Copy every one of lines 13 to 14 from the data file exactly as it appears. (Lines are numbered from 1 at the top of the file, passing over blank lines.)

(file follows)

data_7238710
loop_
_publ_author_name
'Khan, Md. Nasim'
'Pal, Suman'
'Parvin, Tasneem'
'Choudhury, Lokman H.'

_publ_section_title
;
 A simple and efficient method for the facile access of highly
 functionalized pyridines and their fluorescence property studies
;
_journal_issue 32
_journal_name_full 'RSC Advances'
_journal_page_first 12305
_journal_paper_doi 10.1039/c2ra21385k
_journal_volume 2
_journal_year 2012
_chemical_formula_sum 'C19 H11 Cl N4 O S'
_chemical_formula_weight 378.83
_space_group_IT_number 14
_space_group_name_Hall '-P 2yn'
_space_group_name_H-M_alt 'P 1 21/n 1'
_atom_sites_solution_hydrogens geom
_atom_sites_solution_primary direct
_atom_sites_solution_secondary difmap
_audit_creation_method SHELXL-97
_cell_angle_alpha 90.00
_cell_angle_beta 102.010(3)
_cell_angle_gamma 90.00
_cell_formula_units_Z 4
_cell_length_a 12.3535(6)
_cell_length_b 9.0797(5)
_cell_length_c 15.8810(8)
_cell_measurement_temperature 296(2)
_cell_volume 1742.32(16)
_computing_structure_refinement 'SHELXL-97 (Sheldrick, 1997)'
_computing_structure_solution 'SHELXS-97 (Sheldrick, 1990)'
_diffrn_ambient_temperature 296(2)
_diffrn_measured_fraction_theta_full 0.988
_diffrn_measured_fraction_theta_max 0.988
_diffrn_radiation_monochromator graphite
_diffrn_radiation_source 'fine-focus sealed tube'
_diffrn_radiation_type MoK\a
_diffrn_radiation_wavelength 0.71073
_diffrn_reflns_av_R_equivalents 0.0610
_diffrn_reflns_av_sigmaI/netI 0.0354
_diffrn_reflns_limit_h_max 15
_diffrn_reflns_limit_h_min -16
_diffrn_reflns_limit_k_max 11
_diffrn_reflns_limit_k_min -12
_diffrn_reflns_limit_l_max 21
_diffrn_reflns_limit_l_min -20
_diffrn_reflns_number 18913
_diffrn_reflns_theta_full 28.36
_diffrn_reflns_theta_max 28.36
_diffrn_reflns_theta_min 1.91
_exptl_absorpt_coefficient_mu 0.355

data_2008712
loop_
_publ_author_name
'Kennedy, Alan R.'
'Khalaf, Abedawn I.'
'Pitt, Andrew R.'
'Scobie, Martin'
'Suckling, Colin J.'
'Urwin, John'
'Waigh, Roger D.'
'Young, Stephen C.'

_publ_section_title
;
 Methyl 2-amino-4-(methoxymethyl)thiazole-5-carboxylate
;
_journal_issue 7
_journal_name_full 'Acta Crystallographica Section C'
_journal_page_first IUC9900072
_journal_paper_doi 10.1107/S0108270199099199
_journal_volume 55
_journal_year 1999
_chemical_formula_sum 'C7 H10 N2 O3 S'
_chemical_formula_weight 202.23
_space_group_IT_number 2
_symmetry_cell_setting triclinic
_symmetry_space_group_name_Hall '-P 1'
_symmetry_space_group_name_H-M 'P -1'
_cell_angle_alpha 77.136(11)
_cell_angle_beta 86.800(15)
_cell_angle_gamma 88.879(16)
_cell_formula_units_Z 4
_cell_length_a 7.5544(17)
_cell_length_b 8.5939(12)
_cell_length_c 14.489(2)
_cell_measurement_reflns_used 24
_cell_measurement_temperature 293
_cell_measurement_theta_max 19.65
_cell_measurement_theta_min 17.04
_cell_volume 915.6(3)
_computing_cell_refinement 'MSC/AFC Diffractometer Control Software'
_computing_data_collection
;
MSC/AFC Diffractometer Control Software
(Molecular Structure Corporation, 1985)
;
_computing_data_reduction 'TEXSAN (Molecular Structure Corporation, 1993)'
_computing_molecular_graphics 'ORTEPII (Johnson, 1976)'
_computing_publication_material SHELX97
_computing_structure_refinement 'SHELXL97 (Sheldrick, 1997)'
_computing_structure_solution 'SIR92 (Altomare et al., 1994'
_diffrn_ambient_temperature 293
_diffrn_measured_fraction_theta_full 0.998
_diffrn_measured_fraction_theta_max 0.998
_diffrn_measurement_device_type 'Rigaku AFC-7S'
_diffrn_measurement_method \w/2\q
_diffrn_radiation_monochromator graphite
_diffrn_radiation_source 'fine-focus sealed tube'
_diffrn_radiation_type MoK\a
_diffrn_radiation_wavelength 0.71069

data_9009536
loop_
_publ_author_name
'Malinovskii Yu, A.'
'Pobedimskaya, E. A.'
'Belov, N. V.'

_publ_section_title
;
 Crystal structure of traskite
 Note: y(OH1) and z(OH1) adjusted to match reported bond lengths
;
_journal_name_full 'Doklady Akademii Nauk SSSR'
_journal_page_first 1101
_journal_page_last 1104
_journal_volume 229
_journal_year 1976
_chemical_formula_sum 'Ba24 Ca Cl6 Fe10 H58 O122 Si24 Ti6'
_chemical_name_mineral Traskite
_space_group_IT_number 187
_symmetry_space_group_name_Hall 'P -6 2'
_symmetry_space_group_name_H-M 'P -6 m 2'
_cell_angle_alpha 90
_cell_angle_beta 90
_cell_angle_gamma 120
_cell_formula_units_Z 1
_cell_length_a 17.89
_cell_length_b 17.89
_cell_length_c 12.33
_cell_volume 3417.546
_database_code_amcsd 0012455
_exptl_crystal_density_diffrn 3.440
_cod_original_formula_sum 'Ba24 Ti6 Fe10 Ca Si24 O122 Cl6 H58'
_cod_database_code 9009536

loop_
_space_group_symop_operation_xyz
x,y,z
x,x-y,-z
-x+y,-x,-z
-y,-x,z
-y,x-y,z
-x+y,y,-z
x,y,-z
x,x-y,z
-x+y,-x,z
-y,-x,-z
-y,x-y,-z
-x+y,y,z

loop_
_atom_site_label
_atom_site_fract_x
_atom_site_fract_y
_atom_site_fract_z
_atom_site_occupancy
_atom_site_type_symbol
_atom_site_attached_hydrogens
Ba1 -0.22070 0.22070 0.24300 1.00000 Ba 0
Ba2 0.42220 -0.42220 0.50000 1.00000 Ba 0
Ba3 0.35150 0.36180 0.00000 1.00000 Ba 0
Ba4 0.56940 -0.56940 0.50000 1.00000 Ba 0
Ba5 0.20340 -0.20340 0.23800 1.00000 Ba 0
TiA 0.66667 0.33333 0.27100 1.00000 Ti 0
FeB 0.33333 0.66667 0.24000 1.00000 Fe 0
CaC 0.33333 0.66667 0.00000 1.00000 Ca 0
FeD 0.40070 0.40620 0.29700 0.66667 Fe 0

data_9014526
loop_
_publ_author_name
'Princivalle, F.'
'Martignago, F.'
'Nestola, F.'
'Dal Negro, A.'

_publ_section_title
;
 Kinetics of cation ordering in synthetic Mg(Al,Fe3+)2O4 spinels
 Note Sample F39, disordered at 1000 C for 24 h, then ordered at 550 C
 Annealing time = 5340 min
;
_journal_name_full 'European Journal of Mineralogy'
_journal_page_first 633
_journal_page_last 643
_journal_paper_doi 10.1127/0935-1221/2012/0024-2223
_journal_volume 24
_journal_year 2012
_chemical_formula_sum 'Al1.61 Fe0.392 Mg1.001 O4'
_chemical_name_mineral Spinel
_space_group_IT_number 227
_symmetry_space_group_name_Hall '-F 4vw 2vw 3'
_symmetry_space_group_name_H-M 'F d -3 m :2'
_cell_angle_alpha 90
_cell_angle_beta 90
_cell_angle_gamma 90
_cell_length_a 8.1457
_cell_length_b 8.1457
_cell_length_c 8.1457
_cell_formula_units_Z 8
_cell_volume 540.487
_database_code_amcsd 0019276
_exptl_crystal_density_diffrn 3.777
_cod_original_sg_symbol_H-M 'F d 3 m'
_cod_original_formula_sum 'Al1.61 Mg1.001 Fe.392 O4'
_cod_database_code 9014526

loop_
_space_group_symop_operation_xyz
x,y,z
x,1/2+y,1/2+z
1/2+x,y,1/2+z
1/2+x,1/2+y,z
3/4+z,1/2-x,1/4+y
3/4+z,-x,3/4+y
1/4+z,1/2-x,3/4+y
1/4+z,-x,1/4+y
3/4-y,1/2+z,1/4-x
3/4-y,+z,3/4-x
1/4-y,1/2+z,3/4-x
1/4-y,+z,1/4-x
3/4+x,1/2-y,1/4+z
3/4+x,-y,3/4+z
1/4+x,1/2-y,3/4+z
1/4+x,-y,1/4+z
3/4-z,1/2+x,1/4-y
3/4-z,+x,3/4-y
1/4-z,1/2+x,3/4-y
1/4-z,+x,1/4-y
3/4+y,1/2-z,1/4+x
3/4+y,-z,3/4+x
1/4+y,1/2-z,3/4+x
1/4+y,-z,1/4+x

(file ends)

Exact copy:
_journal_issue 32
_journal_name_full 'RSC Advances'